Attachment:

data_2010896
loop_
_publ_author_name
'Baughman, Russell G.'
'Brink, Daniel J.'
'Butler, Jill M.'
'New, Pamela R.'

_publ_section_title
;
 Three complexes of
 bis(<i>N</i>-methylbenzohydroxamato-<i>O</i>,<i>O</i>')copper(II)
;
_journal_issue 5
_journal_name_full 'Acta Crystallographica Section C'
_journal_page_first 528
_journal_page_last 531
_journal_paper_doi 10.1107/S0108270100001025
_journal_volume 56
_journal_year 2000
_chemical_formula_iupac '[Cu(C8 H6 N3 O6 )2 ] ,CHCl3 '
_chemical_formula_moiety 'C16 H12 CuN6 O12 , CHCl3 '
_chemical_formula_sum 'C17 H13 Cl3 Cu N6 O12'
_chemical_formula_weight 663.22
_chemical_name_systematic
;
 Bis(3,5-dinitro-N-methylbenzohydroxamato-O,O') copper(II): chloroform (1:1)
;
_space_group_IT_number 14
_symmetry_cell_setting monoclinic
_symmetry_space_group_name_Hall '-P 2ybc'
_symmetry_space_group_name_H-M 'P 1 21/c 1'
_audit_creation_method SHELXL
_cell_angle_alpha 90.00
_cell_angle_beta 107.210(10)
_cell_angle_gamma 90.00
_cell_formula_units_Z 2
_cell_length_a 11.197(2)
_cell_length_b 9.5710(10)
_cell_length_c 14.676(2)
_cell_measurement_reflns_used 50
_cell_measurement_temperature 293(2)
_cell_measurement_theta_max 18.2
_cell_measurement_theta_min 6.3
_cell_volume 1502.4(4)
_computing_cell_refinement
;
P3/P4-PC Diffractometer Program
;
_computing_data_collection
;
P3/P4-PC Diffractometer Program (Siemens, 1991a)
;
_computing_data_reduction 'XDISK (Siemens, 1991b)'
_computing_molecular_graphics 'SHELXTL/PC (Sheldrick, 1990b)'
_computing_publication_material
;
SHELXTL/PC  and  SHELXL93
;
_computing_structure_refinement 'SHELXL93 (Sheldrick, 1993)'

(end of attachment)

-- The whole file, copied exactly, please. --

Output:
data_2010896
loop_
_publ_author_name
'Baughman, Russell G.'
'Brink, Daniel J.'
'Butler, Jill M.'
'New, Pamela R.'

_publ_section_title
;
 Three complexes of
 bis(<i>N</i>-methylbenzohydroxamato-<i>O</i>,<i>O</i>')copper(II)
;
_journal_issue 5
_journal_name_full 'Acta Crystallographica Section C'
_journal_page_first 528
_journal_page_last 531
_journal_paper_doi 10.1107/S0108270100001025
_journal_volume 56
_journal_year 2000
_chemical_formula_iupac '[Cu(C8 H6 N3 O6 )2 ] ,CHCl3 '
_chemical_formula_moiety 'C16 H12 CuN6 O12 , CHCl3 '
_chemical_formula_sum 'C17 H13 Cl3 Cu N6 O12'
_chemical_formula_weight 663.22
_chemical_name_systematic
;
 Bis(3,5-dinitro-N-methylbenzohydroxamato-O,O') copper(II): chloroform (1:1)
;
_space_group_IT_number 14
_symmetry_cell_setting monoclinic
_symmetry_space_group_name_Hall '-P 2ybc'
_symmetry_space_group_name_H-M 'P 1 21/c 1'
_audit_creation_method SHELXL
_cell_angle_alpha 90.00
_cell_angle_beta 107.210(10)
_cell_angle_gamma 90.00
_cell_formula_units_Z 2
_cell_length_a 11.197(2)
_cell_length_b 9.5710(10)
_cell_length_c 14.676(2)
_cell_measurement_reflns_used 50
_cell_measurement_temperature 293(2)
_cell_measurement_theta_max 18.2
_cell_measurement_theta_min 6.3
_cell_volume 1502.4(4)
_computing_cell_refinement
;
P3/P4-PC Diffractometer Program
;
_computing_data_collection
;
P3/P4-PC Diffractometer Program (Siemens, 1991a)
;
_computing_data_reduction 'XDISK (Siemens, 1991b)'
_computing_molecular_graphics 'SHELXTL/PC (Sheldrick, 1990b)'
_computing_publication_material
;
SHELXTL/PC  and  SHELXL93
;
_computing_structure_refinement 'SHELXL93 (Sheldrick, 1993)'